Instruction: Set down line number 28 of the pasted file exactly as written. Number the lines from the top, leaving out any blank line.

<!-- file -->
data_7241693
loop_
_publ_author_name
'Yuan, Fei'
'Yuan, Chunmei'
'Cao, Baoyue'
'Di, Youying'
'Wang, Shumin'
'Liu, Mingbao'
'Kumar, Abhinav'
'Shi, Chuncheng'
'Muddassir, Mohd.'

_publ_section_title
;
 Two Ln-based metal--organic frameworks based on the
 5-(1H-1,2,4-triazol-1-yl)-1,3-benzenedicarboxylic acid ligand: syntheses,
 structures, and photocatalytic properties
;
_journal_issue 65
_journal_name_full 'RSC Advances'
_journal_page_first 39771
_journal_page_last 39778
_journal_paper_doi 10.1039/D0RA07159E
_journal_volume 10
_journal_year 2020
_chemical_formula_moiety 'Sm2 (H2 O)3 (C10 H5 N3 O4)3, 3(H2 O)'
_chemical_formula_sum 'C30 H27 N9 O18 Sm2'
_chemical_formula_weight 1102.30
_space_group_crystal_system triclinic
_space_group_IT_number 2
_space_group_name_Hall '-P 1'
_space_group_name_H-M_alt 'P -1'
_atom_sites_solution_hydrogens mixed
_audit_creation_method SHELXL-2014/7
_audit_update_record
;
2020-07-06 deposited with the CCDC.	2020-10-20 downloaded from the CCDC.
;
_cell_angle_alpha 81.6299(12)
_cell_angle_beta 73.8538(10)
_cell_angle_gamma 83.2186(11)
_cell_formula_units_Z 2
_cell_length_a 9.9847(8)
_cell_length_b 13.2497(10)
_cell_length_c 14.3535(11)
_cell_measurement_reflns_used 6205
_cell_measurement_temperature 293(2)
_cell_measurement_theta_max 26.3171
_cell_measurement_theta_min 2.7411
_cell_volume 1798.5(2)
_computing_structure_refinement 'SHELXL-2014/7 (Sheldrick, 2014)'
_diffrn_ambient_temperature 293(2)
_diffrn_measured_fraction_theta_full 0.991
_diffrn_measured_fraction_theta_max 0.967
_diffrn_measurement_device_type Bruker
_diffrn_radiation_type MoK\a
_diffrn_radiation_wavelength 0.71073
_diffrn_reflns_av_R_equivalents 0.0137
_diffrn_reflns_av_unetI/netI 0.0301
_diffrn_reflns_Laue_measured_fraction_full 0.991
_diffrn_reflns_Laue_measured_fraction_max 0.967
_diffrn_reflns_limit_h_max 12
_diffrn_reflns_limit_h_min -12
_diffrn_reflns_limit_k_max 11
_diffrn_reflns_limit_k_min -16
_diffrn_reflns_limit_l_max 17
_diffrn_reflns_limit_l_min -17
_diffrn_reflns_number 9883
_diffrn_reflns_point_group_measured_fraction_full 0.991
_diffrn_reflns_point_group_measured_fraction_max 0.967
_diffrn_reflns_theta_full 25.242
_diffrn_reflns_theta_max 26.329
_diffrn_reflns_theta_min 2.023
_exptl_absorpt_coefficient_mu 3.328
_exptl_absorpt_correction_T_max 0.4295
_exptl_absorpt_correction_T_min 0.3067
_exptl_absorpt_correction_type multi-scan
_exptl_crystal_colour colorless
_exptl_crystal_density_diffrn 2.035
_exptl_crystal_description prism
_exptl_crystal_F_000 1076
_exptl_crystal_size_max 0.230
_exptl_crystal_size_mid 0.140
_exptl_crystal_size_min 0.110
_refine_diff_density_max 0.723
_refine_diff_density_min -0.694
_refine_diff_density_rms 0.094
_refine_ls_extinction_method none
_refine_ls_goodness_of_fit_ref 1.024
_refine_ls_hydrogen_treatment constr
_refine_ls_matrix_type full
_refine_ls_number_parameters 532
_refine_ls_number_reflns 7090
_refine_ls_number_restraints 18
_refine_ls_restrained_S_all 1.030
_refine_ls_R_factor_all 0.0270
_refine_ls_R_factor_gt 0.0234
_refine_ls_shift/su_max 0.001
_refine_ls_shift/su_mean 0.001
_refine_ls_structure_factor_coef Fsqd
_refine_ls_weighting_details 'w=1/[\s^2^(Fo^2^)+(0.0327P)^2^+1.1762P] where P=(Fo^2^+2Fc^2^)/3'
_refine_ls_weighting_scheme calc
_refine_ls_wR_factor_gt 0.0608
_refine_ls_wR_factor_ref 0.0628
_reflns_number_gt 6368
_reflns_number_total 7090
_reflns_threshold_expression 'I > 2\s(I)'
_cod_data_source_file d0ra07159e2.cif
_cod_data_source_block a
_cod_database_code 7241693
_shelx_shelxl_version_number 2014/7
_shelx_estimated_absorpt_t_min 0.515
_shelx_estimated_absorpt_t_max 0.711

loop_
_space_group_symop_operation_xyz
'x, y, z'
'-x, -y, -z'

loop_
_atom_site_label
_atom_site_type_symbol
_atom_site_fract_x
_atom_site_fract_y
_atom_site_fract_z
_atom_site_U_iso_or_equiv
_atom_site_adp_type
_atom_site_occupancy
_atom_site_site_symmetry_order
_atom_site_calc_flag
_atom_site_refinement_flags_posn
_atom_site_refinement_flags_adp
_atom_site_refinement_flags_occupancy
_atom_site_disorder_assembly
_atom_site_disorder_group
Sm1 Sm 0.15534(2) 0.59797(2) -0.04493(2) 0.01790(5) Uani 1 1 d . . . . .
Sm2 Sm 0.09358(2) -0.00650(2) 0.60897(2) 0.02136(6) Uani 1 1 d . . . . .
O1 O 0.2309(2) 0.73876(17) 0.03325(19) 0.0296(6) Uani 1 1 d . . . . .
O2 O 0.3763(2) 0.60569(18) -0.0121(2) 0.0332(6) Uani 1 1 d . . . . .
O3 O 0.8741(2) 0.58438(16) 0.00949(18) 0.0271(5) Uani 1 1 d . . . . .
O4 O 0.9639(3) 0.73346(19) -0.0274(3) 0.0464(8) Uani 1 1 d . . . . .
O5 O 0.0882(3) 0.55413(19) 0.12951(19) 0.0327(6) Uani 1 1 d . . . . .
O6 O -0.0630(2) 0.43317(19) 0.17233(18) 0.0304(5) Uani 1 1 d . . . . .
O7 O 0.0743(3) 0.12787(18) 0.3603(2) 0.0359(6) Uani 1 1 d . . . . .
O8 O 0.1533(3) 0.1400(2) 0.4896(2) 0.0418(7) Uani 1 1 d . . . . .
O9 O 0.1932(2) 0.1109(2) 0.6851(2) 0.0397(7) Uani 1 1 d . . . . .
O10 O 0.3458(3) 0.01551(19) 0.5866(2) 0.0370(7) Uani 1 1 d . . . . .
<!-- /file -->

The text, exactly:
_chemical_formula_weight 1102.30